But beneath all this there’s been a seismic shift in how music is composed, played, recorded and performed. Nowadays you’re just as likely to attend a concert by a disc jockey, a hybrid DJ-musician or just a guy with a couple of laptops and a mixer. And you’ll hear people talking about the rise of interactive music, where nonmusicians in the audience are just as likely to contribute as the artists themselves. Music, we are told, has been liberated from its traditional paddocks of proficiency and performance. I’m not sure it’s that simple, but almost.
 
Since the demise of my incredibly talented — but contract-deficient — 1980s band, Puzzled But Dancing, I’ve dabbled with synthesizers and home recording. My first synth, as we pros call them, was about the size of a laptop. Instead of keys, the Wasp — made by now-defunct British company Electronic Dream Plant — had a two-octave pad. It was so sensitive that with the slightest condensation it would spew random notes that would make Deep Purple’s Jon Lord proud, but which were somewhat embarrassing during a gig. Such analogue beasts are museum pieces now: You can emulate them on your computer with programs called softsynths. Reason by Sweden’s Propellerhead Software (www.propellerheads.se) mimics a whole studio in real time. At $400 it sounds steep until you realize you’d spend that much on one piece of real equipment.
 
Composing has changed a lot, too. I could afford only a four-track recorder and spent hours trying to cram tracks together without them sounding as if they’d been recorded through rugs. The advent of a standard called MIDI allowed us to link keyboards, synthesizers and drum machines and store music as data, in the same way word-processing software lets you fiddle with a document.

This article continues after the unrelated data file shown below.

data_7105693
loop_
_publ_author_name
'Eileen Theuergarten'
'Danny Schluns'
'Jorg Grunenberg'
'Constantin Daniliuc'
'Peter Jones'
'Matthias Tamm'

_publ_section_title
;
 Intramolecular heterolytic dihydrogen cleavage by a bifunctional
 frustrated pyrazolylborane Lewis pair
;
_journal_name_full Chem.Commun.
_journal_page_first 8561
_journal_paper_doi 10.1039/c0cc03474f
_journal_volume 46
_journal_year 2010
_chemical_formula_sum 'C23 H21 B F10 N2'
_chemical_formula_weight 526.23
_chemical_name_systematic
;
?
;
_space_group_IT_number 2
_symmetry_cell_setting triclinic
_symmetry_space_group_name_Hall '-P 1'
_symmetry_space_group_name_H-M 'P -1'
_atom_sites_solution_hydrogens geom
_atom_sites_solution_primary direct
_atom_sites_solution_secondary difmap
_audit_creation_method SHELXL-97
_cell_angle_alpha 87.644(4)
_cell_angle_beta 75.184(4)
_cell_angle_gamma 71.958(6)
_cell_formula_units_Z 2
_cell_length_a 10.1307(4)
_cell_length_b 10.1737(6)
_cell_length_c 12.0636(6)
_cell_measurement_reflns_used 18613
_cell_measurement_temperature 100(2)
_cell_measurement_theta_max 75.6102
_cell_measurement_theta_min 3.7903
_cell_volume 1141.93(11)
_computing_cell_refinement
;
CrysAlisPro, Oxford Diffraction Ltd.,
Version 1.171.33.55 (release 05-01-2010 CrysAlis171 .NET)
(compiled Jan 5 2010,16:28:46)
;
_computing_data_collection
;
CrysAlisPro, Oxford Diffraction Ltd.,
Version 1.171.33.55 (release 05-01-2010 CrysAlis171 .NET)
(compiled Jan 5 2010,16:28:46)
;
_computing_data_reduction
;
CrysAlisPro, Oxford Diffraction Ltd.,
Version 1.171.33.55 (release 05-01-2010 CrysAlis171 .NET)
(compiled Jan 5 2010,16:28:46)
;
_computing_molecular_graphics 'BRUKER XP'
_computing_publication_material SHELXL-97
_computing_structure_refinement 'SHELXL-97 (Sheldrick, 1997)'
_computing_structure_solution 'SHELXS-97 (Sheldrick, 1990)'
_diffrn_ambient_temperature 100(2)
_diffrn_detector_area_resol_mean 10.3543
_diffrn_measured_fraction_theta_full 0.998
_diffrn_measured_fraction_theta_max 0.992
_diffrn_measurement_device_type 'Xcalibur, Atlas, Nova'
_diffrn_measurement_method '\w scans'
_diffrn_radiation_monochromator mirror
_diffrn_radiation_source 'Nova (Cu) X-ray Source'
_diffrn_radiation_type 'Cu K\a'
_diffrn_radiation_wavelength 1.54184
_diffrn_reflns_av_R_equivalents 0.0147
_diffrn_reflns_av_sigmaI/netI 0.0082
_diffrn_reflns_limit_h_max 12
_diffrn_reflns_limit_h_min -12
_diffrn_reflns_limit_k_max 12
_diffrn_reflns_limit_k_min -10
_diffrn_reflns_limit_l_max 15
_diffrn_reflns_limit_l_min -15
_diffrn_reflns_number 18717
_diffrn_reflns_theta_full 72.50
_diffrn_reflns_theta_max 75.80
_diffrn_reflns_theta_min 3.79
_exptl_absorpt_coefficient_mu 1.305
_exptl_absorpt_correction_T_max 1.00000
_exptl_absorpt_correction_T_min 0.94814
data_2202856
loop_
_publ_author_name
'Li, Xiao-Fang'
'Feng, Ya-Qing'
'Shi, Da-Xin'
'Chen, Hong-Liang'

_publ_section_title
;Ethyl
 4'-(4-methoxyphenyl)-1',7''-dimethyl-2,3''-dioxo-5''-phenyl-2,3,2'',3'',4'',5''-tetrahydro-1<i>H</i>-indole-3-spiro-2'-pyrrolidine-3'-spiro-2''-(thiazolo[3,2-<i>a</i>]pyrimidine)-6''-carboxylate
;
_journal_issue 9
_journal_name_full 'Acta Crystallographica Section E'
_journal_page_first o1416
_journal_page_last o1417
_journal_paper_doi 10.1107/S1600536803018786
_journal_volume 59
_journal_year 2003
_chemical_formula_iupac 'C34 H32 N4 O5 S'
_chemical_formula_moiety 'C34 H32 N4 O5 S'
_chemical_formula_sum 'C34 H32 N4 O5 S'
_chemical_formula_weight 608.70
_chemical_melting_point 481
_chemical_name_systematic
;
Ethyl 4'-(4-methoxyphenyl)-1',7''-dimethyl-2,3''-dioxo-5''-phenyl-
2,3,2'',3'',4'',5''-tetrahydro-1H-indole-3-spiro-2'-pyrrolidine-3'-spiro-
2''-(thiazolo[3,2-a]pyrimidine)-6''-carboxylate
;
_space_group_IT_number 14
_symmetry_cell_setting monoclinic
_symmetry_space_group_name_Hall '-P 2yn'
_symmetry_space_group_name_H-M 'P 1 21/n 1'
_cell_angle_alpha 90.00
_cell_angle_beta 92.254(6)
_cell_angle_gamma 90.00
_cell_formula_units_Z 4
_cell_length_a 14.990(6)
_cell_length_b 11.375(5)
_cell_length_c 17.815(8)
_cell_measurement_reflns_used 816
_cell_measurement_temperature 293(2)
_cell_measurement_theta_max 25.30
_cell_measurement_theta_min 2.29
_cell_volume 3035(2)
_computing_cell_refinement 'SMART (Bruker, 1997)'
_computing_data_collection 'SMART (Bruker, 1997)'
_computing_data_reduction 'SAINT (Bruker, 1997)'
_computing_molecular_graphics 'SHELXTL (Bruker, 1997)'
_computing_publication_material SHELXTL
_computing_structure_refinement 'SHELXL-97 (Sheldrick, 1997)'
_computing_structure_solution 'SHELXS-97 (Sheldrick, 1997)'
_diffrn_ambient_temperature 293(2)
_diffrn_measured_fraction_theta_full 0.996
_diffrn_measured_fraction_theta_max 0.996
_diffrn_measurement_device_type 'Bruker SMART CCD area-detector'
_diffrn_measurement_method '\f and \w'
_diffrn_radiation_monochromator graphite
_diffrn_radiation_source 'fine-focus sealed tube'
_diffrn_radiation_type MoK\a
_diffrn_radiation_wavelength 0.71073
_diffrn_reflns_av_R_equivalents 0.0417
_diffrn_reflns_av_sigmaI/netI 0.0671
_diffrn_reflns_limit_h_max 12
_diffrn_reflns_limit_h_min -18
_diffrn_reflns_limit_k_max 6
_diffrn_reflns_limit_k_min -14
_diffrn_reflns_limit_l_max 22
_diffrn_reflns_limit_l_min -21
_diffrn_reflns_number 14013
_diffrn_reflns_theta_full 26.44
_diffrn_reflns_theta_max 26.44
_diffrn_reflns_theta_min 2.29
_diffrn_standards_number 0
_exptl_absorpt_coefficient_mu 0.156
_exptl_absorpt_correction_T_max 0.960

This wasn’t easy: Ten years ago I was still messing around with a piece of DOS software called Cakewalk trying to harness my growing synth collection, but I spent more time trying to get the machines to talk to each other than actually making music. (With hindsight this might have been a blessing.
 
Still, once instruments could be hooked up to computers, music was quick to break out of its elitist confines. With software anyone could create music out of anything, without training or expensive gear. More than 900,000 people now use Cakewalk daily. In an interview in the May issue of Wired magazine, British composer Matthew Herbert describes how all the sounds in his song Starbucks come from doing everything to a frappucino and caramel latte except drinking them (www.magicandaccident.com/_MoD//mp3/Starbucks.mp3).
 
Purists, no doubt, will groan. But there’s room for everybody. Deep Purple will be around for aeons to come, though the line-up will probably change, as older members are replaced by their grandchildren or robots, but elsewhere technology will pioneer new forms of creativity we can only guess at. If someone who thinks a semibreve is a fancy name for a thong can make sounds from a laptop that entertain us, and make us dance, then who’s complaining? The only constant will be that anyone who picks up a guitar for the first time will still try to play Smoke on the Water. Which is probably no bad thing, since I know the words.